[26.0] COMBAT RESULTS TABLE
(see center pages)
StarSoldier Rules of Play Page 12
[26.1] STANDARD GAME FIRE COMBAT CRT [26.2] STANDARD GAME LW CRT
[27.11] Set-Up The Players determine which one will control the Alpha Force and which the Bravo Force. An Order of Battle is selected from among those listed in the Scenario Sections (28.0 to 39.0). It is determined in a random fashion which edge (East or West) of the map the Bravo Force's base is considered to be off of. Each Player plots all Initial Stage activity, with the Bravo Player's forces entering the map from the edge which the base is located off and the Alpha Player's forces entering from the other side. The first Game-Turn then proceeds according to the Sequence of Play. [27.12] Game Length The game proceeds an indeterminate number of Game-Turns, until the Alpha Player has no live troops left on the map (including Androids and Support Platforms). [27.13] How Victory is Determined At the end of the game, the Player with the most points is the winner. Points are awarded as follows:
[27.22] Game Length The game continues until the Alpha Player discovers the location of the Base or Bases, or until no live Alpha Force Star Soldiers or Androids remain on the map. [27.23] How Victory is Determined The Alpha Player wins if the location(s) of (all) the Base(s) on the map is (are) discovered. If he fails, the Bravo Player wins. If more than one Base is present, all must be discovered for the Alpha Player to fulfill the condition of victory. [27.24] All Bravo forces, with the exception of Support Platforms, if any, are deployed in secret at the beginning of the game. The Bravo Player has the option of keeping the location of any Soldiers or Androids secret indefinitely, so long as they are a) deployed in Ground Mode and b) expend no Task Points whatsoever. At the end of the first Plot Phase in which any Bravo Force Soldier is plotted to expend any Task Points, that Soldier is placed on the map. Soldiers with "secret" locations are subject to the effects of an explosive weapon detonating in such a manner as to place them within its Blast Radius.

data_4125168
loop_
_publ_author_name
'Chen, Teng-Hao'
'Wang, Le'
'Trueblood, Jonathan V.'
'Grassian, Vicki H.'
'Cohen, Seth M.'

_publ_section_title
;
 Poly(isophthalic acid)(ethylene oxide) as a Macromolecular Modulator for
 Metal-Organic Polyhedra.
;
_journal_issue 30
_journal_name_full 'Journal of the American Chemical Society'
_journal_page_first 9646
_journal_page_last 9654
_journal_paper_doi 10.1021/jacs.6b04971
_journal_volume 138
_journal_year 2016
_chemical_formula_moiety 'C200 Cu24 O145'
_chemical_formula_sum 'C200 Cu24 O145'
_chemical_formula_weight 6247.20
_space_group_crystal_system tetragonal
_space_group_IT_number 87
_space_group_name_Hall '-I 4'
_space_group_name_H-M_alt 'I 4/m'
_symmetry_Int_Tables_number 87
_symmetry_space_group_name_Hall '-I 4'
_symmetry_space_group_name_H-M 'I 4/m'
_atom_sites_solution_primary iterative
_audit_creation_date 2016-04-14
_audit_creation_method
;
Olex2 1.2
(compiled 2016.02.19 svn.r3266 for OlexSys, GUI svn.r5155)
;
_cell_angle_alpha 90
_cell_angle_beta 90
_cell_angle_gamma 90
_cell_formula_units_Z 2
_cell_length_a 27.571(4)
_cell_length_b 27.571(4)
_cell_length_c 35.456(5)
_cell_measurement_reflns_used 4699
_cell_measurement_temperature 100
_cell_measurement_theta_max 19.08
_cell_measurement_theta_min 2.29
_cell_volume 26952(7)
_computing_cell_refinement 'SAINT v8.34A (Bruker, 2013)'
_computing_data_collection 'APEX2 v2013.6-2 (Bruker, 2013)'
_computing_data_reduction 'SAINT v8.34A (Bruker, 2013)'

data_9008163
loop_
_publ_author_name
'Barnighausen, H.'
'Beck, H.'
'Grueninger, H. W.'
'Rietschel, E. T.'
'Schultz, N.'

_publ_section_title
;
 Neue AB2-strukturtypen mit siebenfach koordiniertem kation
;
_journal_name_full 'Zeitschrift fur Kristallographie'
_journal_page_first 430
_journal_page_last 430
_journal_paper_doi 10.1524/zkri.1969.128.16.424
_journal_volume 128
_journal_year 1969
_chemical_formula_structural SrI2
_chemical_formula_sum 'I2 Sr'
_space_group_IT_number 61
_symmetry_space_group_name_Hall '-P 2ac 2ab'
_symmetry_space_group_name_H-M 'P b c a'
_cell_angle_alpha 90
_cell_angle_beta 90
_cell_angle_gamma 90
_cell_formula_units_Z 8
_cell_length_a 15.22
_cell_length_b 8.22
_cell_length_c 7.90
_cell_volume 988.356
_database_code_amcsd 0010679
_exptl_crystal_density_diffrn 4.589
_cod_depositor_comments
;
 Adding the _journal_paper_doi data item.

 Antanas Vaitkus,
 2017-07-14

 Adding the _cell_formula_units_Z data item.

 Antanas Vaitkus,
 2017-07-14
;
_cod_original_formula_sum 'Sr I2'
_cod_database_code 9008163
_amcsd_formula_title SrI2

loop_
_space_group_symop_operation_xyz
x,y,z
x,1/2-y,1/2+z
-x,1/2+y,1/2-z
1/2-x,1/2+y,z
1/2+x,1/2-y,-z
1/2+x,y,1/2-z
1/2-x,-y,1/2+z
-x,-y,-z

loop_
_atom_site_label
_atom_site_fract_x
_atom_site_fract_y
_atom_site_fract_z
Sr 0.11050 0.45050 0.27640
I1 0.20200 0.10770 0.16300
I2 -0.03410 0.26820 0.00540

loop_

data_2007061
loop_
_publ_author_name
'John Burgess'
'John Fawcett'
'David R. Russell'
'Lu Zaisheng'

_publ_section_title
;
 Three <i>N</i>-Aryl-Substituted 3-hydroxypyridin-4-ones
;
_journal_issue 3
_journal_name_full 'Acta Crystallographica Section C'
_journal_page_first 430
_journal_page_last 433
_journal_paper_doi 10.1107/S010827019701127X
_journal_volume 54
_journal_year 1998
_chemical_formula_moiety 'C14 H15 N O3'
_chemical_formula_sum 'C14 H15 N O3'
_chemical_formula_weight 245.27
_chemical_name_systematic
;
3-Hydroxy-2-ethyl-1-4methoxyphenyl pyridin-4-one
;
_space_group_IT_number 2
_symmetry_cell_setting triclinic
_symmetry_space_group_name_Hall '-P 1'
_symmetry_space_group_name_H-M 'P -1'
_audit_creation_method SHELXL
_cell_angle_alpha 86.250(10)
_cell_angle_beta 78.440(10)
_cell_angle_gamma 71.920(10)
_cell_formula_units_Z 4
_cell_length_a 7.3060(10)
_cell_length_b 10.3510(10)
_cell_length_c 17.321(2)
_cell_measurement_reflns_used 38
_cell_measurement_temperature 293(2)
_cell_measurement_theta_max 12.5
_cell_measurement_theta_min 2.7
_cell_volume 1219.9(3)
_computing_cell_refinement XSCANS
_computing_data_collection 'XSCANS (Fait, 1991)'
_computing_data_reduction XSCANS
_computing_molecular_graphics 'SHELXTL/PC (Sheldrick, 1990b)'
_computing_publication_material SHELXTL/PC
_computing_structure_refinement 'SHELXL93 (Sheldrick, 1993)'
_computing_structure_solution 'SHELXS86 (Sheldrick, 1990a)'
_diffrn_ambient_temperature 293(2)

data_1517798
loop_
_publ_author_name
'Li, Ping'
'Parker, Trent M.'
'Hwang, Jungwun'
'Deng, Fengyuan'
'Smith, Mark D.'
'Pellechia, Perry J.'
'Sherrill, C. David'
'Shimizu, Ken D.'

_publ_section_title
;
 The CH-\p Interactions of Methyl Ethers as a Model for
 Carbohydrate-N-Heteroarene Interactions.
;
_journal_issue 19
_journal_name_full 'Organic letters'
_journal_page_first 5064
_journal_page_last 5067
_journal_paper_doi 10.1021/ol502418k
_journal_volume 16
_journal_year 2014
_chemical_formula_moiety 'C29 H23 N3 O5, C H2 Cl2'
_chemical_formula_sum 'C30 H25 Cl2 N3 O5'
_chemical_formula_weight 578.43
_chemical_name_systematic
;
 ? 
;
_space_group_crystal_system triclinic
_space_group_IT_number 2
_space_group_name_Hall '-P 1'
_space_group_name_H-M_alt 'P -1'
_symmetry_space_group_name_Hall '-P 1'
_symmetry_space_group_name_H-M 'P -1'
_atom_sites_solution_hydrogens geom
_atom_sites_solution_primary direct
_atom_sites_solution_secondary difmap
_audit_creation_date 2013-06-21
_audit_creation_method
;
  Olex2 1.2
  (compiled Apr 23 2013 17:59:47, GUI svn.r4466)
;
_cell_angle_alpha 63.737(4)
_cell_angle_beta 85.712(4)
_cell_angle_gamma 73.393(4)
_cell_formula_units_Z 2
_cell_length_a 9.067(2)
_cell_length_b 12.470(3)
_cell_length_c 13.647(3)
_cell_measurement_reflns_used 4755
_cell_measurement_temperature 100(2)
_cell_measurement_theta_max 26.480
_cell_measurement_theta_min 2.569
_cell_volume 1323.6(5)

StarSoldier Rules of Play Page 13 [27.32] Set-Up for Attack on Defender's Base With the Alpha Force on the Strategic offensive, the assault can be launched directly from orbiting TeleShips. The Bravo Force Player deploys as in Case 27.31. The Alpha Player simultaneously allocates (secretly) ten Orbital Bombardment Explosives and three Orbital Opacity Bombs (see 20.0) and plots the entry of his forces (see below). After the Bravo Player is finished deploying, the Alpha Player places the Orbital Ground Support paraphernalia on the map. The Bravo Player has the equivalent of one Stage to move any mobile forces, and any that move are revealed and placed on the map. The Alpha Player then rolls for scatter and the Bravo Player resolves any attacks against deployed forces, without revealing the location of or exact effect on any hidden forces. All Alpha Forces are now deployed on the map as plotted previously by the Alpha Player. They are deployed in whatever hex(es) the Alpha Player has plotted for them to appear in, at High Altitude. All Bravo Forces (with the exception of Bases) are also deployed openly on the map. Both Players then plot all Initial Stage activity and the first Game-Turn proceeds in accord with the Sequence of Play. [27.33] Game Length The game continues until all Bases on the map are destroyed or until no live Alpha Force Soldiers/ Androids/Support Platforms remain on the map. [27.34] How Victory is Determined The Alpha Player wins if, by the end of the game, all Bases on the map are destroyed. Otherwise, the Bravo Player wins. [27.35] Any Alpha reinforcements that may be called for enter the map as the original Alpha Forces did (see Case 27.32). Any Bravo reinforcements enter the map as described in Case 27.15. [27.36] Bases are treated as in Cases 27.26 and 27.27, with the addition that if a Base hex is destroyed, it is revealed.